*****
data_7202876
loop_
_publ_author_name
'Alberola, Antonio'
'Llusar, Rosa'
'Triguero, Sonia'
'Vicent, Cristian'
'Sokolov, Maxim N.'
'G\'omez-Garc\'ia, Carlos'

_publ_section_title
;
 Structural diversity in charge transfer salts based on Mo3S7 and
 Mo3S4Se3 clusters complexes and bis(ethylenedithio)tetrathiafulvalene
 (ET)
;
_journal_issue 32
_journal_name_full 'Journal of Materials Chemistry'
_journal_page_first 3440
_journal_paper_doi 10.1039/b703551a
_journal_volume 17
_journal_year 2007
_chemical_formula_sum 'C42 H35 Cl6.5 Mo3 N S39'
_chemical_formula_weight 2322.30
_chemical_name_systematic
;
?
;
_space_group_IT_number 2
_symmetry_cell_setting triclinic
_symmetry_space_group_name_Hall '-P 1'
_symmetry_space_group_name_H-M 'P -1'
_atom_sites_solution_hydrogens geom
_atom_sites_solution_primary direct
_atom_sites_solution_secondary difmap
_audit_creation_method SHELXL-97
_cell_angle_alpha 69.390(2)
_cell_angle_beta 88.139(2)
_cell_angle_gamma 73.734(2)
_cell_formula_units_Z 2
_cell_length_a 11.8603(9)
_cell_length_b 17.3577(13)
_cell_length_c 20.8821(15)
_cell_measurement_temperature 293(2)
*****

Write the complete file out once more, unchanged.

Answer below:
data_7202876
loop_
_publ_author_name
'Alberola, Antonio'
'Llusar, Rosa'
'Triguero, Sonia'
'Vicent, Cristian'
'Sokolov, Maxim N.'
'G\'omez-Garc\'ia, Carlos'

_publ_section_title
;
 Structural diversity in charge transfer salts based on Mo3S7 and
 Mo3S4Se3 clusters complexes and bis(ethylenedithio)tetrathiafulvalene
 (ET)
;
_journal_issue 32
_journal_name_full 'Journal of Materials Chemistry'
_journal_page_first 3440
_journal_paper_doi 10.1039/b703551a
_journal_volume 17
_journal_year 2007
_chemical_formula_sum 'C42 H35 Cl6.5 Mo3 N S39'
_chemical_formula_weight 2322.30
_chemical_name_systematic
;
?
;
_space_group_IT_number 2
_symmetry_cell_setting triclinic
_symmetry_space_group_name_Hall '-P 1'
_symmetry_space_group_name_H-M 'P -1'
_atom_sites_solution_hydrogens geom
_atom_sites_solution_primary direct
_atom_sites_solution_secondary difmap
_audit_creation_method SHELXL-97
_cell_angle_alpha 69.390(2)
_cell_angle_beta 88.139(2)
_cell_angle_gamma 73.734(2)
_cell_formula_units_Z 2
_cell_length_a 11.8603(9)
_cell_length_b 17.3577(13)
_cell_length_c 20.8821(15)
_cell_measurement_temperature 293(2)